Monday, June 7, 2010

Supplement to "BILL".

As stated in the previous post, because the technology had a glitch, this is a repost of the three pages of Bill Nash's details of his case encounter as written to Donald Menzel. I hope that some of you will enjoy reading Bill Nash's own words.


  1. Hello, Prof.

    Let me ask this general question. In the face of the events and their history that you chronicle so well, does it matter any more about UFO disclosure? Would the U.S. government admitting to it make it more real than it already is? I'm not being flippant, but it seems to me disclosure from the powers that be is not as important as your personal beliefs. Regards.

  2. Disclosure of ordinary UFO information would, in my opinion, make very little difference to our understanding of the phenomenon. Disclosure of Roswell-like information would add at least something, and perhaps a great deal to it. But the real gain in disclosure would be the end to the debate about whether the phenomenon was even real, and probably the debate over the ETH as well. It would surely end the mockery and the sociological crap that UFO-interested persons have had to endure endlessly and chronically. That would put the field of study, and many other fields of study into new perspective. The subject has, precisely, lacked that "imprimatur" from some immediately recognized authority which would take it beyond cheap shots and academic disinterest.

  3. Over the years, I've gotten the increasingly distinct impression that there are many competent and curious scientists who would love to study the various paranormal subjects in a mature and productive way, if only they didn't have to worry about being ostracized (or worse) in their professions. I think Carl Sagan is an excellent example, if an extreme one in a number of ways. I don't think we have any way to guess what all those bright, educated people might have learned by now. We surely would be living in a different world.

  4. I have known many such persons. My feeling is that for most of the anomalistic subjects we would not be much further along---they are just too tough and intermittent to do real science upon, and they probably depend upon thinking entities who will not robotically behave according to simple physical laws. But I believe that in many areas of the parapsychological we would have made great progress, as well as the recognition of the work of Robert Jahn, Dean Radin, Roger Nelson and many others who have completed much already. The greatest value of a sea change in attitude is simply that we would be free--free to really think and imagine and create. We'd be ready, at last, for the Big Study that we should all be about.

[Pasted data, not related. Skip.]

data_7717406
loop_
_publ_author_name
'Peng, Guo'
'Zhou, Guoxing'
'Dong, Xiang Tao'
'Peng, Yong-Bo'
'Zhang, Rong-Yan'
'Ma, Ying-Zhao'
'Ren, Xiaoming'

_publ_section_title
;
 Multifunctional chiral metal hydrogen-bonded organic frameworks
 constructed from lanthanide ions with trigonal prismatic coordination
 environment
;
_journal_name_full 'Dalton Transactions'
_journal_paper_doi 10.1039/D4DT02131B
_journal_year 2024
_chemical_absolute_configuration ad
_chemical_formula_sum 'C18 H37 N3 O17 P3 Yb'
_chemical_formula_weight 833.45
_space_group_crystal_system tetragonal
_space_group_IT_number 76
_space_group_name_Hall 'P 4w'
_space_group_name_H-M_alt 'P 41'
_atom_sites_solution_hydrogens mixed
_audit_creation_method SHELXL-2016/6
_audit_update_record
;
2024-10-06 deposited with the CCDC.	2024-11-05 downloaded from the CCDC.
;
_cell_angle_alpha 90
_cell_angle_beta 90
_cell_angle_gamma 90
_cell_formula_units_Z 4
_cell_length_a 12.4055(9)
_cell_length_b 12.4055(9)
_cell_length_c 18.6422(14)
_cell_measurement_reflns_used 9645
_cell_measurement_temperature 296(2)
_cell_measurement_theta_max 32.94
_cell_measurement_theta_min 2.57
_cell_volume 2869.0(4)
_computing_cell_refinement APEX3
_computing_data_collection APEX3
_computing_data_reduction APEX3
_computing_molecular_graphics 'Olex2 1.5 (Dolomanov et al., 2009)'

5. See this is why I love your reviving this stuff, Prof: it's from an era in some ways far less sophisticated than now, but in other ways far more sophisticated.

    Back then there wasn't anything like the same number of cultural impositions to be wary of, but out of sheer necessity they also tended to spend most of their time using their eyes to navigate the real world as opposed to being hypnotically glued to the 2 dimensional world of their TV, PC, or satnav screens.

    How many pilots, nowadays, gazing at their virtual reality representations of the world outside their craft, spend anything even remotely comparable to the amount of time ye olde air-pilotes were forced out of sheer necessity to expend on actually scanning the real sky?

    But what I also like is most of the versions of these things out there're highly pruned down, often not so much even as accurate precises but more verging on mutations to the point of being misrepresentative.

    So thanks to you I get to read how our two-fisted hero Bill Nash not only knows what he saw but won't stand for the TV guys steppin' out o' line with their illustrations.

    But I'm also startled by his observation "Some persons have suggested they were entering a carrier".

    So the concept of a mothership already existed in 1952?

  6. Nash is writing to Menzel in the early 1960s. He has had 10 years for someone to suggest to him the idea that they might have flown into a carrier. As to when such an idea started, I can't say. Colonel McCoy suggested in July of 1947 that the Germans night employ "pickaback" [piggyback] aerial platforms from which to launch disks or whatever the saucers were. In the early 1950s, Adamski certainly pushed the idea of motherships.



Blog Archive